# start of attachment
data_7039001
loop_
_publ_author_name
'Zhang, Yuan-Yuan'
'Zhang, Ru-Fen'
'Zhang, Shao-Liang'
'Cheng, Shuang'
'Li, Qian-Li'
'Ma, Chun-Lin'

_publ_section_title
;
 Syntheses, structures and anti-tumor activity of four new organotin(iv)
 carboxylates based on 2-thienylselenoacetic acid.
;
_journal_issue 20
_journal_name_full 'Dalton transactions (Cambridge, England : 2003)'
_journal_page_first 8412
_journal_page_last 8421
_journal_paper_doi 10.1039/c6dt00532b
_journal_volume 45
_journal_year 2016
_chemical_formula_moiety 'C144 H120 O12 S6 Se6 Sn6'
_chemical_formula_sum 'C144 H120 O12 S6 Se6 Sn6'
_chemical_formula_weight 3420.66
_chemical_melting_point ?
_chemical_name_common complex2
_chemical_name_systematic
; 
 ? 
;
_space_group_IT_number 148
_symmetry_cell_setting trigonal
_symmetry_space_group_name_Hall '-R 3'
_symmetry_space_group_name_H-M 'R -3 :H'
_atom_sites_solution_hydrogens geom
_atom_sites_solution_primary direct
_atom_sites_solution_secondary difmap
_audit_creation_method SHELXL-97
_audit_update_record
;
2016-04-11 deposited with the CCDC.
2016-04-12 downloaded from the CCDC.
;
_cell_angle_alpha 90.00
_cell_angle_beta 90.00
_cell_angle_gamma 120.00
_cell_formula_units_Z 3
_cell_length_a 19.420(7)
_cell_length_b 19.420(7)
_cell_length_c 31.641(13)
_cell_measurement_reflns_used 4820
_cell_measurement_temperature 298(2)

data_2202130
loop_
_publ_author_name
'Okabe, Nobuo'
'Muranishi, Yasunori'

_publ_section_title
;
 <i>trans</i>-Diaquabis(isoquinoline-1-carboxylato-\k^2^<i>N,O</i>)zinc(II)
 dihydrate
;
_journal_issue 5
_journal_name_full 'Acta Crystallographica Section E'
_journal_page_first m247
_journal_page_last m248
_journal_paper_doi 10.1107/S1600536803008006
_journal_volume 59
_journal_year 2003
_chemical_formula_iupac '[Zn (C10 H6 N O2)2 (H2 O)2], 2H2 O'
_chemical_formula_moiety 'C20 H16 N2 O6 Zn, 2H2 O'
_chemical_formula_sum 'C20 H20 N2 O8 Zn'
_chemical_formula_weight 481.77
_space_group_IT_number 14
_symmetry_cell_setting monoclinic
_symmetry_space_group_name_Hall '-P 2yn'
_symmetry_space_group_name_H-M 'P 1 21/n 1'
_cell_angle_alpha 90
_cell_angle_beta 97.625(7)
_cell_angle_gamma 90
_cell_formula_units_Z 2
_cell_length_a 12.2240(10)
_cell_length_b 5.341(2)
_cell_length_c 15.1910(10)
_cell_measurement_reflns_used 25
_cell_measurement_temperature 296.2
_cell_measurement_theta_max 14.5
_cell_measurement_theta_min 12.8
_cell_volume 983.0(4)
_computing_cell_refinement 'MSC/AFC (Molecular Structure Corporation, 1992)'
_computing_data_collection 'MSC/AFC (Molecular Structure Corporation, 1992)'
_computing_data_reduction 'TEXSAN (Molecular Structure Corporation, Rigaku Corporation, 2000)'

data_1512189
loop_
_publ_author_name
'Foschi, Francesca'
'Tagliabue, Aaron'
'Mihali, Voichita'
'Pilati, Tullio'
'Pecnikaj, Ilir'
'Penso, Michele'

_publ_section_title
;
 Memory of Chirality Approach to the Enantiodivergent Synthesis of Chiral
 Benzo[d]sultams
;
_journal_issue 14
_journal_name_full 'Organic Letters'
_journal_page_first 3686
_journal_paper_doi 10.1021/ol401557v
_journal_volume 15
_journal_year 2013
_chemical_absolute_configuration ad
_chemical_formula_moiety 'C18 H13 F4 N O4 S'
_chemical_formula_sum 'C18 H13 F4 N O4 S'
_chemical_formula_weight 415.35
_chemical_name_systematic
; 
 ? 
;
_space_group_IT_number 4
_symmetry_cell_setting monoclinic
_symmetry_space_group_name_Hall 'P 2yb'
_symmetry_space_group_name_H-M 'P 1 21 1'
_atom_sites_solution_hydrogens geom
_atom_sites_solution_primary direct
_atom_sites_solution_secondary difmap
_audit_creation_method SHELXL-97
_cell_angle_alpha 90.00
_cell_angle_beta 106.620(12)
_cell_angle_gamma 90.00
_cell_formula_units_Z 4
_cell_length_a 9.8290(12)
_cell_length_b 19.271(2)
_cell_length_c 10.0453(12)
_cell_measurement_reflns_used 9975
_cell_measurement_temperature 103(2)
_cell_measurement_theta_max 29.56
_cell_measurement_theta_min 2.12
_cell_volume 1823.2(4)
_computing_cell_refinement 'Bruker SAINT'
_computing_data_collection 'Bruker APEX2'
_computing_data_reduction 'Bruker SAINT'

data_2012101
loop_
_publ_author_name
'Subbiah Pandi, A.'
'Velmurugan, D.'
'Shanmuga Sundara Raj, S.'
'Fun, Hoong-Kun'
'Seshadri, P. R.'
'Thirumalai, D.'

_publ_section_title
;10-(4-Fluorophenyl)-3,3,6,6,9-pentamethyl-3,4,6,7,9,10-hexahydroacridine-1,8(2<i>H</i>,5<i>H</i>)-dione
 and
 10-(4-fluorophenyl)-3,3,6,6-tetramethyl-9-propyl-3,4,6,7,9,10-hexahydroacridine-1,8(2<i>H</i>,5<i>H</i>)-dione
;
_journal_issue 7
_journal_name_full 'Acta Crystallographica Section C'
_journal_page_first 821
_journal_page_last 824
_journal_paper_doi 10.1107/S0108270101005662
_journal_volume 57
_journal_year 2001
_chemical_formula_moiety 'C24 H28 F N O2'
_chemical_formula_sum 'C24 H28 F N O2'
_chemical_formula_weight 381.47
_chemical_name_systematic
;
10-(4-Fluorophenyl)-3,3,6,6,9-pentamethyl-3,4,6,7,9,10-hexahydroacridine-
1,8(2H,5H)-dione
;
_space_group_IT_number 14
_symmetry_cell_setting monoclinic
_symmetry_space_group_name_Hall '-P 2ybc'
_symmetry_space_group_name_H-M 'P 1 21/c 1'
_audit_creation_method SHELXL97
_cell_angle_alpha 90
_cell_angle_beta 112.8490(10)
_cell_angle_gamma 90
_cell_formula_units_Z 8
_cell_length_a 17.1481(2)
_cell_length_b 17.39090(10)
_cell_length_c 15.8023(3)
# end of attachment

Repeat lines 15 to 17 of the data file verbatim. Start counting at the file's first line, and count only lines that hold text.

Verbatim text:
_journal_issue 20
_journal_name_full 'Dalton transactions (Cambridge, England : 2003)'
_journal_page_first 8412